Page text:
Saturday, 20 June 2015

Best Laid Plans of Mice & Transitions

It seemed a reasonable idea.  Bit-ler (Butler-in-Transition) would do the handover of our old house as male, start in our new house as female.  There’d be a slight bleed through of maleness in the new house, but once two women were living there full time, the unnamed man would exit stage left.

Gargoyle Possum
We hadn’t factored in Gargoyle Possum.

A geriatric stray cat we naively rescued, blind in one eye, hair like a worn horse blanket.  He met our kindness with claws and teeth, a copious bladder flow & rampant sexual acts despite being neutered.  His propensity for vomiting on the table got him a trip to the vet who diagnosed a brain tumour.  Prognosis, eighteen months.  We were heartlessly relieved.
Like many stories of this sort, everyone adjusted, including the Gargoyle.  Once he stopped using us for blood-sport, he showed himself playful & incredibly intelligent, uniquely Possumy.  Cat piss & table vomit grew routine.  His eighteen months came & went.  He continued his nightly hump of the duvet. 

Garegoyle's favourite sleeping spot.
A few days before the move, he started that quiet withdrawal of a dying animal.  Though we’d taken him into our tribe as well as our house, we’d known from the beginning where he was headed.  Our reaction wasn’t coordinated or planned, but in the middle of digging up plants and packing boxes & taking down beds, we each sat with him, keeping the distance he requested, giving the witness he deserved.

I was 50 minutes away at the old house when it happened.  Bit-ler was inside the new house, at the mercy of agents documenting the number of nails in the walls.  El Punko & his equally old cat, the Toothless Wonder, were outside with the Gargoyle on the new front lawn, movers grunting past as if life never ended.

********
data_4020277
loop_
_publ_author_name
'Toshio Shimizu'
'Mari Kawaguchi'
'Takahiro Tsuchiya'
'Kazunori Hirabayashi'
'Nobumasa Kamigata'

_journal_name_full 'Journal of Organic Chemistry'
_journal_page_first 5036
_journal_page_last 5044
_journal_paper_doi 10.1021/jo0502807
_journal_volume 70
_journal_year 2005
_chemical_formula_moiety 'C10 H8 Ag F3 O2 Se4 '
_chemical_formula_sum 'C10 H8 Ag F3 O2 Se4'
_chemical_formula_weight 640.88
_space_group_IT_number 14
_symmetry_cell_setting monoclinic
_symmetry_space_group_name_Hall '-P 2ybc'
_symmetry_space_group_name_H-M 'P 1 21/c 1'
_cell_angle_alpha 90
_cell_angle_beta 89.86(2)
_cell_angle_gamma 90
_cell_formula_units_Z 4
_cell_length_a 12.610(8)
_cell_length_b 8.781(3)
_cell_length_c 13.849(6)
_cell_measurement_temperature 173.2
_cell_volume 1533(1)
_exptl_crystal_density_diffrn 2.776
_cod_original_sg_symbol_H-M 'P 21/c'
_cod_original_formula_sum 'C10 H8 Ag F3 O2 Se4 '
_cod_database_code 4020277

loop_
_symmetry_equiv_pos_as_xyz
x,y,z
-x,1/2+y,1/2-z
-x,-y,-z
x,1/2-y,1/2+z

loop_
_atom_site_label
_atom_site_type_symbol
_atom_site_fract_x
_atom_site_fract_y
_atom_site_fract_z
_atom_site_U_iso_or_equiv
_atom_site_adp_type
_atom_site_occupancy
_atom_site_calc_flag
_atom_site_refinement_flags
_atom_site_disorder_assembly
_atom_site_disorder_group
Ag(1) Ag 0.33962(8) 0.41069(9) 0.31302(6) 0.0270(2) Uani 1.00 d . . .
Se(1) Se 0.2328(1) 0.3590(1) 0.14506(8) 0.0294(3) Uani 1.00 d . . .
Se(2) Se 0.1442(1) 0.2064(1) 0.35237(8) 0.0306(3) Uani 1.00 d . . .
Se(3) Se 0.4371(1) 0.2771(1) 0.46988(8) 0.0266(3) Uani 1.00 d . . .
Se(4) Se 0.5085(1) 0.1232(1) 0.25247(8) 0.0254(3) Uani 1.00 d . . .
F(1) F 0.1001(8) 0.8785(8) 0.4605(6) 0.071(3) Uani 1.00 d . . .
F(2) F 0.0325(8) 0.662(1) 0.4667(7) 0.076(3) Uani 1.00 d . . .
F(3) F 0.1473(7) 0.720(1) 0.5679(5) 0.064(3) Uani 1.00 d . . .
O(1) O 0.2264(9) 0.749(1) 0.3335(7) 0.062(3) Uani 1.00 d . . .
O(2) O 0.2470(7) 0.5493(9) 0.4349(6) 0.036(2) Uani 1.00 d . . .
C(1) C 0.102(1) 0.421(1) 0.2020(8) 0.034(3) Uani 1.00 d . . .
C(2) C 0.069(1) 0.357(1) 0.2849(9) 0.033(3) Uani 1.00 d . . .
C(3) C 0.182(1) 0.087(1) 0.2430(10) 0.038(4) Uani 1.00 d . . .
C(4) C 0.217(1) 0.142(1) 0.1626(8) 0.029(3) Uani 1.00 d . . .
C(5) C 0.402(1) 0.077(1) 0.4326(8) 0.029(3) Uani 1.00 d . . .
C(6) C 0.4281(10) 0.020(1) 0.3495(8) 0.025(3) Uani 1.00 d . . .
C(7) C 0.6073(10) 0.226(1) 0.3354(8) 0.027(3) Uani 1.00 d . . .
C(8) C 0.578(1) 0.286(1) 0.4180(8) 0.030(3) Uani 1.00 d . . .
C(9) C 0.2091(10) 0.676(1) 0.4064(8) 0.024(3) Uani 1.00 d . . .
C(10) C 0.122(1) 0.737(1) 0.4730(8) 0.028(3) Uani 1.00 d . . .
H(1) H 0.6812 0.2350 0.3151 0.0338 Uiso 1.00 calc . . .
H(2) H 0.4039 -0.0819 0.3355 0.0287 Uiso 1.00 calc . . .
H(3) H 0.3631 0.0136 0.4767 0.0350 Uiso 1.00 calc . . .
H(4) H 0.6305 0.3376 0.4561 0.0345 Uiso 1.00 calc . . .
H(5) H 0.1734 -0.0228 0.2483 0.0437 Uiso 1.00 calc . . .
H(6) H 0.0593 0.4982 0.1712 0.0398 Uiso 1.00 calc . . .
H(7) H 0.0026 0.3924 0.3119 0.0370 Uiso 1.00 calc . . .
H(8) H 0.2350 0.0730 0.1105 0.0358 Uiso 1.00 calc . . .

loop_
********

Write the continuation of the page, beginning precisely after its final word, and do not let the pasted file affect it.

Gargoyle opening his fan mail.
Gargoyle’s final grand mal seizure was a savage farewell to El Punko, but Gargoyle never minced around.  And though he was gone, his lungs kept breathing, his heart kept beating. 

We needed a vet.  

No phone reception.  No internet.  Bit-ler went to a neighbour for help.  

Gargoyle left us via lethal injection.  His legacy, outing the Bit-ler. 

The helpful neighbours have made several overtures to us, always when the Bit-ler is somewhere else.  And they always refer to the Bit-ler as male.  El Punko & I struggle to stay gender neutral.  Bit-ler laughs at our stories.
Life doesn't bend to best laid plans.  We’re left flying by the seat of our pants, no idea how our arrival as the local trans-family will be received.  At the moment, not caring.  It cost the Bit-ler too much to get here.  A few begrudgers won’t stop us.  And the thing about this transition business is, it surprises you, where your allies turn up.

Gargoyle Possum at play.
Thank you, Gargoyle Possum, for living long enough to teach us that.  Best of luck to you in your new humping grounds.


  1. I'm not religious, but this does call to mind the saying that humans plan and god laughs.

  2. I suspect we're the resident comic relief for whomever's in charge.